On August 2 Nissan unveiled its first all electric car, the Leaf, vowing to open a new chapter for the troubled auto industry and take a lead over its bigger rivals in zero emission vehicles.
The mid-sized hatchback, which will go on sale in late 2010 in Japan, the U.S., and Europe, represents a bold bet by Nissan that hybrids are merely a passing fad on the road to pure electric vehicles.
The Leaf, described by Nissan as "the world's first affordable, zero-emission car," can travel more than 160 kilometers (100 miles) on a single charge, at a top speed of 140 kilometers per hour, the company said.
It will "lead the way to a zero emission future, opening a new era in the automotive industry," chief executive Carlos Ghosn said, unveiling the car at the group's new headquarters in Yokohama, southwest of Tokyo.
"The Leaf is totally neutral to the environment: there is no exhaust pipe, no gasoline-burning engine. There is only the quiet, efficient power provided by our own lithium-ion battery packs," he added.
The price was not announced but Ghosn said it would be "very competitive." Nissan plans to sell the car at a similar price to a comparable model with a petrol-powered engine. The battery, which will be stored under the seat and floor, will be leased separately. "The monthly cost of the battery, plus the electric charge, will be less than the cost of gasoline," Ghosn said.
Owners will be able to recharge the battery at home through the domestic power supply in about eight hours, or top it up to 80% capacity in around 30 minutes at planned electric recharging stations.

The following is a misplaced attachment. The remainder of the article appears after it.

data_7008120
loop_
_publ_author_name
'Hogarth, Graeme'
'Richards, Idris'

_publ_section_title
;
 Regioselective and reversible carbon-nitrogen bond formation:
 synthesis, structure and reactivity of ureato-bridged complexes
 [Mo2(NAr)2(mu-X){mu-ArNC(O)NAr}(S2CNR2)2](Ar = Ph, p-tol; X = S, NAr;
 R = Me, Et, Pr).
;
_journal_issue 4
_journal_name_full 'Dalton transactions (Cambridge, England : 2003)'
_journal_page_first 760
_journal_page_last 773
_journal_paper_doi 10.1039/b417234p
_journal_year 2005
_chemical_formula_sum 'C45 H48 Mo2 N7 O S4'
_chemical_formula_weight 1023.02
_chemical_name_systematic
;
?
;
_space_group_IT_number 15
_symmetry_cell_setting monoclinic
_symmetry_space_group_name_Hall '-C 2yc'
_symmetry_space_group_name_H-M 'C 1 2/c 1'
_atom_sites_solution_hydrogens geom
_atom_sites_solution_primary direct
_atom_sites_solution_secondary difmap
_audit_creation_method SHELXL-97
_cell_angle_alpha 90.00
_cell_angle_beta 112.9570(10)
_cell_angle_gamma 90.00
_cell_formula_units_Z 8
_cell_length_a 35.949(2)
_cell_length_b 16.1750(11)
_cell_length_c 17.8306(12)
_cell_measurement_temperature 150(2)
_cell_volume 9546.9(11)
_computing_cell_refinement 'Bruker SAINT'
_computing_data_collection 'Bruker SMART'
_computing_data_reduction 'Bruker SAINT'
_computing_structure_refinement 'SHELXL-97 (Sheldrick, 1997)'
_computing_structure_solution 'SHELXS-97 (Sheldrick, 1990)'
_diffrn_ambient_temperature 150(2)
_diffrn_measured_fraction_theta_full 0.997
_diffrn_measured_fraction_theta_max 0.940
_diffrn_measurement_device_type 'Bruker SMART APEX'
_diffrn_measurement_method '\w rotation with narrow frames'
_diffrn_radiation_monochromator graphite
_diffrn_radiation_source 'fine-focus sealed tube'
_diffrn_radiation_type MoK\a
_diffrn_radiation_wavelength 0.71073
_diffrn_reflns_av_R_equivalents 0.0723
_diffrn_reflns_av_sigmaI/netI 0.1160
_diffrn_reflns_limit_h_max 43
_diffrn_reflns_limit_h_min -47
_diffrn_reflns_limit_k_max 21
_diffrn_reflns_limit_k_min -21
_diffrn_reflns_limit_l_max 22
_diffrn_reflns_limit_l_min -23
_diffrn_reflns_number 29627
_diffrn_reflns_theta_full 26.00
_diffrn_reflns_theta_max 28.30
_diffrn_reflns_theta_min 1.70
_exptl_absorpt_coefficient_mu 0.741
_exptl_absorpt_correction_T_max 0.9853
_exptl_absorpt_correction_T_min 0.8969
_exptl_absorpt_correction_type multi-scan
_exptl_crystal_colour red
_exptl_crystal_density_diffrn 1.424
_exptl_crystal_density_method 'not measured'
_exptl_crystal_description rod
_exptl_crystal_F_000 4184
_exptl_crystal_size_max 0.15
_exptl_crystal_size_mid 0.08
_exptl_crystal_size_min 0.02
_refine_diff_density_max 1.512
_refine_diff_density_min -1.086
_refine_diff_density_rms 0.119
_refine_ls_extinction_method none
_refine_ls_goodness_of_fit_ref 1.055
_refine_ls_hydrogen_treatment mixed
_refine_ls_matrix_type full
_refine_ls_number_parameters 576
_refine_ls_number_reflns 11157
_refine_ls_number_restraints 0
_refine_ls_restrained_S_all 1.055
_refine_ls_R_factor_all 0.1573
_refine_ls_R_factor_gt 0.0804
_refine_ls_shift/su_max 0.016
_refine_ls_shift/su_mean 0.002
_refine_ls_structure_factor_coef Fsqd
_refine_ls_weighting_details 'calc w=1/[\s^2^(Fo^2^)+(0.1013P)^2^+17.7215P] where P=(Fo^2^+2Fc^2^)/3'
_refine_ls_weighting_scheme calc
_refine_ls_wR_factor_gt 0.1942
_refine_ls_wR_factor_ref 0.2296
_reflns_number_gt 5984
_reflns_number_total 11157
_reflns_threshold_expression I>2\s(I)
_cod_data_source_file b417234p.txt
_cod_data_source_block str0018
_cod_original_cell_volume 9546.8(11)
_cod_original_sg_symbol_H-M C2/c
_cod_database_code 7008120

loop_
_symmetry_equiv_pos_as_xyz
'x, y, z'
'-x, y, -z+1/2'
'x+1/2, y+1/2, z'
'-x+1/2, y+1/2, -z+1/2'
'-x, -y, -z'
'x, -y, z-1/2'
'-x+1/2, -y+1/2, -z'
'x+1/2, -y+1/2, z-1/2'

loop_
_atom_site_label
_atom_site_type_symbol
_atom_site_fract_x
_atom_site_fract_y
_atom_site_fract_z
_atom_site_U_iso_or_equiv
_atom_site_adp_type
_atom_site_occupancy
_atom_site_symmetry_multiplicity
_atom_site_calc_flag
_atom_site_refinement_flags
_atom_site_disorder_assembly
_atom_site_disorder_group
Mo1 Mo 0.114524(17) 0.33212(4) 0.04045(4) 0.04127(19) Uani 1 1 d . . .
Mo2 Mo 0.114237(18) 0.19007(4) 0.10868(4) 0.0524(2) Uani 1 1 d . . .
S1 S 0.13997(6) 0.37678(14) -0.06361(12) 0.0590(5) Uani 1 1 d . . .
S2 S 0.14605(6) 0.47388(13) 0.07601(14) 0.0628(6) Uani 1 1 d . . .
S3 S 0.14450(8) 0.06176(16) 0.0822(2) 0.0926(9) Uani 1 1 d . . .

Among other features, users will be able to use their mobile telephones to turn on the air conditioning and set the battery charging functions. If they need help finding the nearest charging station, the navigation system will point the way.
Nissan, Japan's third largest automaker, was slower than Toyota and Honda to embrace fuel-sipping petrol-electric hybrids, but it is determined to steal a march on its larger competitors in zero-emission cars. Nissan sees a mass -- not niche -- market for electric cars, said Ghosn. "Hybrids are not mass market. They represent two percent of the global market after many years," he said.
The stakes are high for Nissan, which lost about $2.5 billion in the year to March and is slashing 20,000 jobs.
"We need to invest a lot of money to build the car plants and the battery plants at a moment where all the auto companies are saving investments," said Ghosn. "But there is such a high potential that we (will) go ahead with it."
The Japanese maker, which is 44% owned by France's Renault, plans to produce the Leaf in Japan and the United States and manufacture some of the batteries at plants in Britain and Portugal.
The carmaker has signed agreements with various governments including Israel, Portugal and Singapore as well as local communities in Japan and the U.S. to set up electric recharging stations.
But the Leaf will not be the first electric car on the market. Mitsubishi Motors recently rolled out its "i-MiEV" minicar while Fuji Heavy Industries launched the Subaru Plug-in STELLA.
Copyright Agence France-Presse, 2009